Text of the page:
Witter Bynner


 A leader is best
When people barely know that he exists,
Not so good when people obey and acclaim him,
Worst when they despise him.
‘Fail to honor people,
They fail to honor you’;
But of a good leader, who talks little,
When his work is done, his aim fulfilled,
They will say, ‘We did this ourselves.’


by Witter Bynner, reprinted from The Chinese Translations: The Works of Witter Bynner (F.S.G. New York, 1978) with permission of The Witter Bynner Foundation for Poetry

Witter Bynner was born in Brooklyn, New York. He attended Harvard University, where he was invited by Wallace Stevens to join the Harvard Advocate. After college he edited McClure’s in New York for four years. His collections of poetry include An Ode to Harvard (1907), The Beloved Stranger(1919), Pins for Wings(1921), Indian Earth (1929), and New Poems (1960).

In 1916 Bynner and Arthur Davison Ficke co-authored Spectra: A Book of Poetic Experiments, which they published under pen names. The book was a spoof on the literary movement known as Imagism—the poems in the book were allegedly written by “Spectrists.” The hoax was uncovered in 1917, and soon after, Bynner and Ficke traveled to Japan.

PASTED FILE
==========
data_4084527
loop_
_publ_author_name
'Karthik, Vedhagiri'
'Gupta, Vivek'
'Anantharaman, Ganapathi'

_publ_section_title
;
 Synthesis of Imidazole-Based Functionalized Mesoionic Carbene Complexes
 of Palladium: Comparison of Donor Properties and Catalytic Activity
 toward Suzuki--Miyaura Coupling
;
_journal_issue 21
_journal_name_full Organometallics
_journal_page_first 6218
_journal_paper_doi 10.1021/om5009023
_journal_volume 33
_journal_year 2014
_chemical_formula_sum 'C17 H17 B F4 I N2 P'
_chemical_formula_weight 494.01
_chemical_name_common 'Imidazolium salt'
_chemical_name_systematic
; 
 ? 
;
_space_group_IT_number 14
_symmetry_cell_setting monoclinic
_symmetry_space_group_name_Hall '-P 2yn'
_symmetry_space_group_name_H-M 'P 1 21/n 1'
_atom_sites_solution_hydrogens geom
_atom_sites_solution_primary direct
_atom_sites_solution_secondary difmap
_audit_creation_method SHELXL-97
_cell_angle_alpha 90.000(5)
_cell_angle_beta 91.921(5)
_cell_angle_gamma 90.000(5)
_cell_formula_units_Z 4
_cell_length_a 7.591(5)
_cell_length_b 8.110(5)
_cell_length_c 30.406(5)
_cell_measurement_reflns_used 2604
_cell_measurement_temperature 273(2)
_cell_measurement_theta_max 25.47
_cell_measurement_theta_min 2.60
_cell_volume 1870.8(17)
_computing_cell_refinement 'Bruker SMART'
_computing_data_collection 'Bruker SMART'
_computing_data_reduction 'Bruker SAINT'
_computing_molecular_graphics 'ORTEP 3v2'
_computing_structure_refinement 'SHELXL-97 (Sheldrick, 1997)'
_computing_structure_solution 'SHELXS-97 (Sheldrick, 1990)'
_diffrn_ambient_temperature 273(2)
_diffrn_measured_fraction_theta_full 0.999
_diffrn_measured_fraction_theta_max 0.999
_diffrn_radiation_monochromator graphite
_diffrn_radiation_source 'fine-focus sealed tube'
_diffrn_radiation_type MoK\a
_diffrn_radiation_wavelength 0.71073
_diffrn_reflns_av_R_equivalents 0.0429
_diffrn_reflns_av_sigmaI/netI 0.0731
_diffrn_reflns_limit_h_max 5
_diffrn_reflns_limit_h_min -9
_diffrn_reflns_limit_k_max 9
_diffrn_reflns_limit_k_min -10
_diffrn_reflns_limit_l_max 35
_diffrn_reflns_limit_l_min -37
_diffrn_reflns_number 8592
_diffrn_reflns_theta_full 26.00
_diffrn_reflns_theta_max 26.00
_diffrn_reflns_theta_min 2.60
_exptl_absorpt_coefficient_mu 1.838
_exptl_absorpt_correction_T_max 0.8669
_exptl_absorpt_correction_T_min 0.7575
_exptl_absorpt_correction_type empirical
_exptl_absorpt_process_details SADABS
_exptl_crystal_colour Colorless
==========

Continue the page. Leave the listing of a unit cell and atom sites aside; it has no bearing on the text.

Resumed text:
The style of Bynner’s early poetry is comparable to that of A.E. Housman. His later poetry reflects his familiarity with Japanese and Chinese poetry, becoming less traditionally structured in form. Bynner translated The Jade Mountain: A Chinese Anthology: Being Three Hundred Poems of the T’ang Dynasty 618–906 (1929) from the texts of Kian Kang-Hu. He also translated a version of the Tao Te Ching—The Way of Life According to Laotse (1949).

Bynner was a professor of Oral English for the Students’ Army Training Corps at the University of California, Berkeley, in 1918. When World War I ended, he taught a course in poetry writing. In 1922 he moved to Santa Fe, New Mexico, where he and his partner, Robert Hunt, entertained artists and literary figures such as D.H. Lawrence, Georgia O’Keeffe, and Carl Sandburg at their home.